Pharmaceutical recreation was a trendy avocation during my formative years in the early ’70s, and I was enough of a conformist back then to indulge in various mind-altering substances. The effects were not always sublime. I recall sharing a joint with a friend of mine while riding a ski lift to the top of a very steep mountain in California, paying no attention to the fact that (1) I hadn’t been on a pair of skis for at least 10 years and (2) I had never been on a pair of skis on a real mountain. The subsequent descent was remarkable only for the fact that I did not collide with any stationary objects.
I could list several other ill-conceived, drug-induced adventures during that mercifully brief chapter of my life, but you get the point. It was, for me, the “adolescent” indulgence of a mostly oblivious twentysomething — an excursion common to most of my peers at the time. That most of us managed to survive those days I can only chalk up to dumb luck.
That’s why I’m so dumbstruck when I run into old pals from back in the day who are still imbibing on a semi-regular basis. I want to say, “Hello?? You are pushing 70 and still acting like a 20-year-old hippie???” But I don’t, of course, because I believe everyone, including myself, has the right to occasionally act like an idiot, as long as they don’t hurt anybody.
Besides, the allure of pharmaceuticals is not peculiar to the young (or to geezers who still think they’re young). We’re immersed in a (legal) drug culture that makes our silly foray into hallucinogens in the ’70s seem trivial by comparison. Seven out of 10 Americans take at least one prescription drug each day, and some of those drugs can be as hard to kick — and as harmful — as some of the stuff I was smart enough to avoid back in the day.
The Rise in Benzodiazepine Prescriptions
The New York Times ran a piece last week describing the rising concern over benzodiazepine use among older folks. Prescribed for anxiety and insomnia, this category of drugs (sold under the brand names Valium, Xanax, Ativan, and Klonopin) has become extremely popular among the 65-to-85 set; about 10 percent of geezers in this age group use them regularly — “an extraordinarily high rate of use for any class of medications,” Michael Schoenbaum, a senior advisor at the National Institutes of Mental Health told the Times.
This despite years of studies showing that benzodiazepine users are more likely to suffer from reduced cognition, falls and the resulting fractures. As D.P. Devanand, MD, director of geriatric psychiatry at Columbia University Medical Center, puts it, “Even after one or two doses, you have impaired cognitive performance on memory and other neuropsychological tests, compared to a placebo.”
But a large number of geezers don’t seem to care about the risks. Schoenbaum and his colleagues found that benzodiazepine use actually rises as folks get older. And it’s often pretty tough to get them to lay off the pills.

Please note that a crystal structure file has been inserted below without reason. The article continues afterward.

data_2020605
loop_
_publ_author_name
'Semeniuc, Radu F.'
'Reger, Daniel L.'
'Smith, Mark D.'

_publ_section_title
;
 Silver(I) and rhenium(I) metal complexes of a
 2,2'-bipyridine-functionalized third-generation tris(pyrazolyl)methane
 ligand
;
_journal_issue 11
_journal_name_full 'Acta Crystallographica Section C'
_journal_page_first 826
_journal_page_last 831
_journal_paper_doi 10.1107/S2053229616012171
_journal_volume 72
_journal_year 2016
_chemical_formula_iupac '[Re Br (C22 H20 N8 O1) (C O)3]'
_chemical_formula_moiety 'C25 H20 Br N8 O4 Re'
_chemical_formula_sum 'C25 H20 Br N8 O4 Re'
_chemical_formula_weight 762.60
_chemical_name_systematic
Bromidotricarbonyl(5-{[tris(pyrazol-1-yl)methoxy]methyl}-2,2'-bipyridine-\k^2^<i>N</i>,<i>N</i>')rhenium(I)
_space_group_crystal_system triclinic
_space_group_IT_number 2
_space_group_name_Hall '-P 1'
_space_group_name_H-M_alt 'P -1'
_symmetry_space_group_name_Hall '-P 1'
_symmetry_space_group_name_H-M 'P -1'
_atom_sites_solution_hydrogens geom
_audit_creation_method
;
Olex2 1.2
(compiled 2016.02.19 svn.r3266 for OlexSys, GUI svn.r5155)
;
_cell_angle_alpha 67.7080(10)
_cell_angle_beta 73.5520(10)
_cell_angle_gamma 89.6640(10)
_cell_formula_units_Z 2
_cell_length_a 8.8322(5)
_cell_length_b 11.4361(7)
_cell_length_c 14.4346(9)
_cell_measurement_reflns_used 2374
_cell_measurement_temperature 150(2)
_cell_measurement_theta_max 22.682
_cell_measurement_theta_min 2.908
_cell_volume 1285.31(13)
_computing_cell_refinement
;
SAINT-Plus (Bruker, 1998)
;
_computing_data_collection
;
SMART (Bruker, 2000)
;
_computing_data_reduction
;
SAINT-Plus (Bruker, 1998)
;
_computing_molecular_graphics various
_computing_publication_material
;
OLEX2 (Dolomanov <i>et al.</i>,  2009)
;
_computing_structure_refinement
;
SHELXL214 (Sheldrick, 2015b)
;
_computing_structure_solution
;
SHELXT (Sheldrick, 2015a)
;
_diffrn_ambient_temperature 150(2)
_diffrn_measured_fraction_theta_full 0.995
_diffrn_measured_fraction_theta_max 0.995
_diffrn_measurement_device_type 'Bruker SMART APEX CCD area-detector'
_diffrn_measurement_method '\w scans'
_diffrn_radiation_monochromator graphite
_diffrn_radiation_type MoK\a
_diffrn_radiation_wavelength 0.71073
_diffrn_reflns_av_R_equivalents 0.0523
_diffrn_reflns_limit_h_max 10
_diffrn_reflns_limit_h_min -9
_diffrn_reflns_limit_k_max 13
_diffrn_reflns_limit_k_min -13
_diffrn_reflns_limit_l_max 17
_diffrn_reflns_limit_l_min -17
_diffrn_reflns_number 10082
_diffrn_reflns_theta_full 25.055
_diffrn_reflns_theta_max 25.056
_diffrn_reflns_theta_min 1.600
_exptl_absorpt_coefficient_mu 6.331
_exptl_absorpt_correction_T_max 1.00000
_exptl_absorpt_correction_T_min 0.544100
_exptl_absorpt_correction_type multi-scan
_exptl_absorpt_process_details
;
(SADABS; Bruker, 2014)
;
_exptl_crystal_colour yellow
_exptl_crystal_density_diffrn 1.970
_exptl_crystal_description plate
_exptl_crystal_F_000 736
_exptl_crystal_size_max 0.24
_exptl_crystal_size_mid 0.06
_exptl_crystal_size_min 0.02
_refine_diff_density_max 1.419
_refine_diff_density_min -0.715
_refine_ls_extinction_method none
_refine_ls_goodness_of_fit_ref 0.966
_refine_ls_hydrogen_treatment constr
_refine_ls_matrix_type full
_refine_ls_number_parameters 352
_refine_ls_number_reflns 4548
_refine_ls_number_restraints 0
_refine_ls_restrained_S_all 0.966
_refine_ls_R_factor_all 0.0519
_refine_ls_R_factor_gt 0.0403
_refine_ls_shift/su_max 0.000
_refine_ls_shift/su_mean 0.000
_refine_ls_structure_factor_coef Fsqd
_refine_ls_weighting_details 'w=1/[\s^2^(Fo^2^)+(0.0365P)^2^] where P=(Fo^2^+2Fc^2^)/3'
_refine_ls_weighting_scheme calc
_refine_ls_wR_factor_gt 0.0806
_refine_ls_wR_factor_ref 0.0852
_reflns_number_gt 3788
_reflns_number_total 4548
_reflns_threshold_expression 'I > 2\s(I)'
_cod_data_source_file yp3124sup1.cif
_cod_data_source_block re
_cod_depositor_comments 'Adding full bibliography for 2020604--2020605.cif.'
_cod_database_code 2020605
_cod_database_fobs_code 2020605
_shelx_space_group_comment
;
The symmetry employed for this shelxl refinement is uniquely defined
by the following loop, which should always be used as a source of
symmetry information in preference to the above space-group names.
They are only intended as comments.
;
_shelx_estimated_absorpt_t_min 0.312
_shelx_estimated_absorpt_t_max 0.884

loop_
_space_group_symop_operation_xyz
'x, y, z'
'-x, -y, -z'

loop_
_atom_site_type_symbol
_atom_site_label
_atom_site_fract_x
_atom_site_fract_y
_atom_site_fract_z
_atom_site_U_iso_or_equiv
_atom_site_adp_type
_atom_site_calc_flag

Just one example from the Times piece:
Consider a pilot study that Dr. Gregory Simon, a psychiatrist and senior investigator at the Group Health Cooperative in Seattle, and his colleagues decided to undertake nearly 20 years ago.
They planned a program to help people discontinue chronic benzodiazepine use and sent letters announcing it to 50 older patients. “Half the people called and said, ‘Don’t contact me. I don’t want to talk about stopping,’” Dr. Simon recalled. Only five people agreed to discuss the pilot; two actually showed up. The study never took place.
Years ago, long after I’d taken my last toke from a crumpled joint, I edited a profile of a guy who studied the history and culture of ecstatic experiences around the world. It was a fascinating glimpse into what he believed was an innate psychological drive common to all humans — as innocent as a 5-year-old spinning around for the joy of feeling dizzy and as serious as a ragged junkie shooting up in an abandoned warehouse. It’s probably what compels my old hippie pals to fire one up every so often.
But it seems to me that this benzodiazepine trip is a little more complicated. Maybe you get to a certain age and all you want from your doctor is a pill that will make you feel better or different or . . . something. Even if it doesn’t actually work the wonders you expect it to, it’s easier than talking with a shrink about what’s really keeping you awake at night or anxious all day.
The real addiction problem, it seems to me, isn’t the pull toward some feel-good pharmaceutical; it’s our habit — especially as we get up there in years — of always looking to our doctor to make everything better. I know life can feel like a slippery slope sometimes, but most of us have the ability to steer clear of obstacles and even apply the brakes when we need to.